The sisters’ inability to resist this delicious touch of Schadenfreude in this deliberately provocative “bye-bye, and fuck you!” parting gesture provides some light comic relief. Not long after, in the next episode of the saga, the enraged sorcerer ups the ante in terms of his obsessional (“If I can’t have you, then I will destroy you”) “love” for the sisters.
What sets this exhibition apart
In my view, there are several factors that set Songlines apart from the hundreds, if not thousands, of Australian and international Aboriginal art exhibitions that I’ve visited over the years.
This was not the bright idea of a curator born and bred in the city but rather a proposal from the Anangu people of the APY Lands. They directly approached ANU and the museum with the idea of preserving this Tjukurpa (“Dreaming”). Their move was underpinned by the older people’s concern about the possibility of the total loss of this “songline” as it’s described in the exhibition title.
In this respect, the more usual “top-down” approach was not taken but rather, the exhibition resulted from the direct intervention of Pitjantjatjara and Yankunytjara people. They saw this as part of a broader strategy to hang on to their culture and language, and to inspire current and future generations.
Related to this is the fact that the curatorial group comprised both Anangu and Yanangu men and women (the true knowledge-holders) along with museum curators, academics and others. This did not adhere to the usual hierarchical model whereby a senior curator is almost always the head honcho in terms of selection of works, directing research, and organising the layout and “hang” of an exhibition.
The knowledge bearers stressed that they wished to share this knowledge with all Australians as mutual legacy.
Putting aside certain of the larger state and national galleries and well-funded private galleries, classical Australian Aboriginal art is often exhibited in ways that entirely unmoor the artworks from their original contexts. For example, such exhibitions tend to homogenise specific botanical species on display under the generic and primitivist tagline of “bush tucker”, often providing little or no acknowledgement of the exponentially greater complexity of Aboriginal knowledge systems in which these works are grounded.
While there have been recent encouraging moves toward reflecting the complexities of Indigenous cognition, epistemology and metaphysics, the long lead-up time to this exhibition has paid real dividends in terms of contextualising it.
Aboriginal art was the original and first form of “performance art”, comprising visual art, dance, music and song, narrative and poetry. This is the first time I have seen all of these art forms integrated into a single exhibition. In addition, the movement between gallery spaces opens up portals to knowledge and understanding in ways that will force many people to question any prior knowledge they have believed (often without foundation) about Aboriginal artistic and narrative practice.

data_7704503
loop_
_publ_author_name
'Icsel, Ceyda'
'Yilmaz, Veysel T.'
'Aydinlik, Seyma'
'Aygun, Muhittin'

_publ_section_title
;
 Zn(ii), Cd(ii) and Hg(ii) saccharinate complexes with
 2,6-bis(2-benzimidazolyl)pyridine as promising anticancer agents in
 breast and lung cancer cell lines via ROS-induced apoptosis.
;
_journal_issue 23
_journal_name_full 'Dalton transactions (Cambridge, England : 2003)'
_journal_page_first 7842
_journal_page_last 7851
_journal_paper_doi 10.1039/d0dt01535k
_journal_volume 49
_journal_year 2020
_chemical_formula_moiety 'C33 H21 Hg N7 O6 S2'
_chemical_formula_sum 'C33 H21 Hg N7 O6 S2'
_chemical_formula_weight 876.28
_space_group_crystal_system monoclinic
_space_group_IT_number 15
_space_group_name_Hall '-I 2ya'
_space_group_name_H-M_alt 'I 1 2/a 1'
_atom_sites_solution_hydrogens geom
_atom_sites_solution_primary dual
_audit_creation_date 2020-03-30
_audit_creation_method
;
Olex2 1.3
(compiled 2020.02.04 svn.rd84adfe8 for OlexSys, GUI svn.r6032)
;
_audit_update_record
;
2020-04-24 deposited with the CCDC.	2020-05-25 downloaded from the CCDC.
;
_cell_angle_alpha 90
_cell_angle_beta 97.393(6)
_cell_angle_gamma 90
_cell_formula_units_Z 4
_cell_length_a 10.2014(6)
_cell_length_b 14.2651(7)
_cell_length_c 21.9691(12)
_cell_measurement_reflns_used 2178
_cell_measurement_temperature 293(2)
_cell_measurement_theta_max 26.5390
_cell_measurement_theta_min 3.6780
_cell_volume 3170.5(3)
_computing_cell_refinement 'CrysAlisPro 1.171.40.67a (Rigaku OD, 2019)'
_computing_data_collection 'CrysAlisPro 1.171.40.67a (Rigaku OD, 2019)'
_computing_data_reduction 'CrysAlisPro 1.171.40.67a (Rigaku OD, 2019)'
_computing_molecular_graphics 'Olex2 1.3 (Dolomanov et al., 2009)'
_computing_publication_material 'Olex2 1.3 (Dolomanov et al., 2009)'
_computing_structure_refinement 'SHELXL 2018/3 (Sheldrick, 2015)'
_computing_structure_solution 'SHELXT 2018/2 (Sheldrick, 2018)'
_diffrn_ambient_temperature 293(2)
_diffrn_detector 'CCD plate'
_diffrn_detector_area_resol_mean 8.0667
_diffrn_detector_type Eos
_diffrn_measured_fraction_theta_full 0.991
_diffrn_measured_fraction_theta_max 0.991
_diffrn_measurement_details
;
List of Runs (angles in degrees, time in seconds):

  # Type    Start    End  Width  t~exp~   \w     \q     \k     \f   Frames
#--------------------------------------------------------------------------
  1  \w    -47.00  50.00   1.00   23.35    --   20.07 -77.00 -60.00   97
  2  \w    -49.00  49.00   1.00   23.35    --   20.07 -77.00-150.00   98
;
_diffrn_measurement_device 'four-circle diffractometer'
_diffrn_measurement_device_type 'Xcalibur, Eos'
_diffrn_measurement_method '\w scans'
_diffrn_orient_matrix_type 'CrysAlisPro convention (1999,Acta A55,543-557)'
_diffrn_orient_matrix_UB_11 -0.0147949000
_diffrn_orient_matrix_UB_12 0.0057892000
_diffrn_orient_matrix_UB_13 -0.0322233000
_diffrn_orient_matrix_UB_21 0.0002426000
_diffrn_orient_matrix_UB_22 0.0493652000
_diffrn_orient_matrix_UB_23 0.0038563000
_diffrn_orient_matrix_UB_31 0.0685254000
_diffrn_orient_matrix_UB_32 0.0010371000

The auditory mode is often overlooked in exhibitions, but vocalisation and sonic communication play an essential role in this one.
Finally, the use of new multimedia technologies in museums and galleries can often seem to be simply bells and whistles, an add-on to a sometimes otherwise dreary show. But here, such technology acts as an enabler, allowing the viewer to get closer to the intention and meaning of the exhibition.
An authentic Australian narrative
Songlines: Tracking the Seven Sisters is founded on a narrative that makes the mythology of the Ancient Greeks and Egyptians seem ultra-recent. At the same time, it is a story relevant to our times, resonating with events leading up to the #MeToo movement, and similar controversies in Australia and beyond. In this regard it has something to offer all human beings, regardless of ethnicity, gender or political affiliation. Its universal application is something it holds in common with all the world’s greatest narratives, from the Ramayana to the Odyssey.
And it relates to an authentically Australian narrative that is equally or more engaging than any other epic tale you’ll have experienced. It will rearrange the furniture in your head by opening up new portals to knowledge and understanding.
Songlines is at the National Museum in Canberra until February 25.